See also, The Wonderful American World of Informers and Agents Provocateurs by Todd Gitlin, TomDispatch

Mike Mariathasan and Ouarda Merrouche — Capital adequacy and hidden risk

The regulation of bank capital has recently come under renewed scrutiny. This column argues that the way we implement capital regulation needs to be reconsidered because banks under-report risk, thereby escaping government intervention and maintaining market access. One possible way forward, something already implemented under Basel III, is to ask banks to satisfy a capital requirement relative to total (rather than risk-weighted) assets. Overall, simple, transparent, workable rules are what we should be aiming for.
Capital adequacy and hidden risk
Mike Mariathasan, Postdoctoral Research Fellow, University of Oxford, and Ouarda Merrouche, Senior Economist, ESMA; and External Advisor, World Bank

Enrico Grazzini — Democracy or the Euro?

According to the German Constitutional Court it is not acceptable that “the most important decisions at European level be negotiated in anonymous corridors of the Brussels bureaucracy.” In Italy too, we should ask ourselves whether it is right that economic policy is torn from popular sovereignty and dictated by foreign countries and international financial oligarchies.
We hope that finally there is a judgement in Berlin so that the euro, led by Angela Merkel’s Germany and Mario Draghi’s European Central Bank, does not totally prevail over democracy. We hope that the German Constitutional Court decides on the de facto withdrawal of Germany from the euro: this is possible, although not very likely. The President of the German Federal Constitutional Court Andreas Vosskuhle has expressed his opposition to the idea ‘that the most important decisions at European level are negotiated in anonymous corridors of the Brussels bureaucracy, or at any meeting of the European Council, or somewhere else without adequate public discussion and without European citizens having the power to influence these decisions”.
According Vosskuhle budget decisions must remain in the hands of the legitimate representatives elected by the people and Parliament: “It would be tragic if we lose democracy to solve the problems of the euro or to achieve greater European integration.”
Revolting Europe
Democracy or the Euro?
Enrico Grazzini
(h/t Andy Blatchford at FB)

David Ruccio — CEO-to-worker compensation ratio 1965-2012

Occasional Links & Commentary
David Ruccio | Professor of Economics, University of Notre Dame

Friday, June 28, 2013

Andrew Gavin Marshall — Global Power Project, Part 3: The Influence of Individuals and Family Dynasties

The Global Power Project, an investigative series produced by, aims to identify and connect the worldwide institutions and individuals who comprise today's global power oligarchy. In Part 2, which appeared last week, I discussed some of the dominant institutions that have facilitated and have in turn been supported by the development of this oligarchic class. In this third part, I examine the dynastic influence wielded by prominent corporate and financial families. This is not a study of wealth, but a study of power.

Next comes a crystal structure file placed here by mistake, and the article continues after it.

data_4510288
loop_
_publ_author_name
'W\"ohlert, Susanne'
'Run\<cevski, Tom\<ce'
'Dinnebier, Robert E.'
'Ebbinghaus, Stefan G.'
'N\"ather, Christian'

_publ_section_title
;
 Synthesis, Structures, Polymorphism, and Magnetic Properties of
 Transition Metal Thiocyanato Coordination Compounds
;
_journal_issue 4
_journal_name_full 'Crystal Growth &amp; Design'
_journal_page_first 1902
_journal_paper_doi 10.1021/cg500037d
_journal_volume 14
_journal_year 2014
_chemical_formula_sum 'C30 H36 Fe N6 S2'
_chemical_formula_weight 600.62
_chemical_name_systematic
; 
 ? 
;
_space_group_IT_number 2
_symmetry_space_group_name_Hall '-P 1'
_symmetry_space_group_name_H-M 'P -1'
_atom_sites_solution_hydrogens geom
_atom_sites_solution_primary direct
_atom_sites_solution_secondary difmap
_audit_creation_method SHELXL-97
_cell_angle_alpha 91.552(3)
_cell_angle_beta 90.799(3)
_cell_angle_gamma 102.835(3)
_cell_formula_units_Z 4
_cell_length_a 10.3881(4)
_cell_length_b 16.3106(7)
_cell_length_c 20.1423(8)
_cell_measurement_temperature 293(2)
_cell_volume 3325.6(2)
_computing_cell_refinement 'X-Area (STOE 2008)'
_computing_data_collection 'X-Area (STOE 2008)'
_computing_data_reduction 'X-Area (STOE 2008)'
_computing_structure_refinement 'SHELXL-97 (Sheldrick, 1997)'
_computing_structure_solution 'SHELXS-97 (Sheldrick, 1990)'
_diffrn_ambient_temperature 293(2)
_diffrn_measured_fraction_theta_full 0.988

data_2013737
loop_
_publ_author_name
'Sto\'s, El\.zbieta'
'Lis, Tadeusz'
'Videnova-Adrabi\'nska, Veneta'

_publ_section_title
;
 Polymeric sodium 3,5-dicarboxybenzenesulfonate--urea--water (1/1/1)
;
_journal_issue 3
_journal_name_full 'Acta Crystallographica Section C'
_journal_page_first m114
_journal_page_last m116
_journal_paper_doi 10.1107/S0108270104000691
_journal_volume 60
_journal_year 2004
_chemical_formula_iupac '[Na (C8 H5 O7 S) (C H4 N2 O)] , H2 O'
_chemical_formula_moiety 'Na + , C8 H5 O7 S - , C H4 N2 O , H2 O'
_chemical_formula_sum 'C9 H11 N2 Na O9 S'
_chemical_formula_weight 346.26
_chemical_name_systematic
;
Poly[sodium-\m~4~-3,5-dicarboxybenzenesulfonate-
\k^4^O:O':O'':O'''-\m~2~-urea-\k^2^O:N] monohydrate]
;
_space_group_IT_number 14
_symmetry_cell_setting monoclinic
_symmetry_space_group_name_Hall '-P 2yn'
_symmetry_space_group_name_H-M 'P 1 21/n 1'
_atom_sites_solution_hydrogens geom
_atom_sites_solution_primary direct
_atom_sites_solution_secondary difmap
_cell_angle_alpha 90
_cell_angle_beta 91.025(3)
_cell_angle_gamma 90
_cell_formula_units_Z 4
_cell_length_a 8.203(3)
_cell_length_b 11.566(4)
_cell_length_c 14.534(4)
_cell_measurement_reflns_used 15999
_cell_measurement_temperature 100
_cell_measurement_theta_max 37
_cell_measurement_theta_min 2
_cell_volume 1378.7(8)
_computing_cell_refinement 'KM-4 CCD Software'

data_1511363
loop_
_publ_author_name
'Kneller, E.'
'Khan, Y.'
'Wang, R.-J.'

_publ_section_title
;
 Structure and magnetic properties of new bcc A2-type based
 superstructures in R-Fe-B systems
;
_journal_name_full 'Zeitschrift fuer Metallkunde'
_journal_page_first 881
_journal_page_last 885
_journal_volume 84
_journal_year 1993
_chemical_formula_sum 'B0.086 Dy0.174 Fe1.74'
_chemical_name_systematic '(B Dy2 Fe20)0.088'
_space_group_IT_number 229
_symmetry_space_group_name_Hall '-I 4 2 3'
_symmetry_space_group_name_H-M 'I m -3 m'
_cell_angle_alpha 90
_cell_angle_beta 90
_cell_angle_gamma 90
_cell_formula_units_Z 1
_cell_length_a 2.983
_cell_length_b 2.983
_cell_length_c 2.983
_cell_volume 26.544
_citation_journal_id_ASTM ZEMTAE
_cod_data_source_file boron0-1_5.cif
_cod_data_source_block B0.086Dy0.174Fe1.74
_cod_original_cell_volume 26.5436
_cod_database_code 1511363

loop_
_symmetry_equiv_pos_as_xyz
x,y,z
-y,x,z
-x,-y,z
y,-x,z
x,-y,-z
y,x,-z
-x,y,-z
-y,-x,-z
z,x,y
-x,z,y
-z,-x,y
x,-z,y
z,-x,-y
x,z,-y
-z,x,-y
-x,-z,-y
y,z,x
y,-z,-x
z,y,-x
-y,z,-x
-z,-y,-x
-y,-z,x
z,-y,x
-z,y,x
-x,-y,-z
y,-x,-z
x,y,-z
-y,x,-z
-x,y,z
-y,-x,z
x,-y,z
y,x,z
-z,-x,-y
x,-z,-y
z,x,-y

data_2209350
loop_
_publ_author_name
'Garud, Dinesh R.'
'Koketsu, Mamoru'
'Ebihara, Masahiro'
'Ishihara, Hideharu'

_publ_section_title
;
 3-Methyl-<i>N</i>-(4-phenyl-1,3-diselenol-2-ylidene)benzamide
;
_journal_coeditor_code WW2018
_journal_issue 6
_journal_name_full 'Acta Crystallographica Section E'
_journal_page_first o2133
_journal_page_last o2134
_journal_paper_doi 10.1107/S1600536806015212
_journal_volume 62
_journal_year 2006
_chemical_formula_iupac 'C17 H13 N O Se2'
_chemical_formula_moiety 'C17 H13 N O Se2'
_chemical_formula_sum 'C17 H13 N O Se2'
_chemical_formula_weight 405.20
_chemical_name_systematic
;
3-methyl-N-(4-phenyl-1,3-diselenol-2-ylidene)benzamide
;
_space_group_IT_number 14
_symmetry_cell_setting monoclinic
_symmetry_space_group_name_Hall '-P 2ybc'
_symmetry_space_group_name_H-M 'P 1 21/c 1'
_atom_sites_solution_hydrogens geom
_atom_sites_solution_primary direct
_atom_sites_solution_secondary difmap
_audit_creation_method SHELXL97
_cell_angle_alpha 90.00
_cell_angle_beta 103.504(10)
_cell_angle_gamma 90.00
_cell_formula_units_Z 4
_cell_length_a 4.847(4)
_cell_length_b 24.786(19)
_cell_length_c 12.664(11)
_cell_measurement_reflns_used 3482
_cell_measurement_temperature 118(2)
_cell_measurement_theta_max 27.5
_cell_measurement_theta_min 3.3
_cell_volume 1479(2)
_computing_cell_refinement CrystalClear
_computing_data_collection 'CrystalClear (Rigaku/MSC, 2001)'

Truthout | News Analysis
Global Power Project, Part 3: The Influence of Individuals and Family Dynasties
Andrew Gavin Marshall,

Meet and greet the power elite.

Signal to repeat über-historian Carroll Quigley:

"The powers of financial capitalism had (a) far-reaching aim, nothing less than to create a world system of financial control in private hands able to dominate the political system of each country and the economy of the world as a whole. This system was to be controlled in a feudalist fashion by the central banks of the world acting in concert, by secret agreements arrived at in frequent meetings and conferences. The apex of the systems was to be the Bank for International Settlements in Basel, Switzerland, a private bank owned and controlled by the world's central banks which were themselves private corporations. Each central bank... sought to dominate its government by its ability to control Treasury loans, to manipulate foreign exchanges, to influence the level of economic activity in the country, and to influence cooperative politicians by subsequent economic rewards in the business world."     
Carroll Quigley (1910-1977) | Professor of History at Georgetown University, member of the Council on Foreign Relations (CFR), mentor to Bill Clinton, in Tragedy and Hope, 1966., ch. 20

Carroll Quigley, Tragedy and Hope: A History of the World in Our Time (PDF)
Volumes 1-8
New York: The Macmillan Company, 1966

Mike Lofgren — The Authoritarian Seduction

[Authoritarianism] is a psychology at once absolutist and schizophrenic. That is why health insurance and restrictions on carrying loaded weapons in public are intolerable tyrannies, while all-encompassing surveillance, life in prison for growing marijuana, or assassination without judicial process are praiseworthy. Paradoxically, the authoritarian personality embodies anarchic rebellion and craven submission at the same time. It is, as Richard Hofstadter said, a disordered relationship to authority, "characterized by an inability to find other modes for human relationship than those of more or less complete domination or submission."...
The seductive power of authoritarianism is particularly strong during times of economic and social stress. Seemingly, the reptilian brain becomes dominant in a crisis; for every government that instituted a New Deal or something like it in the wake of the Great Depression, a half dozen fell into fascism, military rule or some other authoritarian form of "national unity."...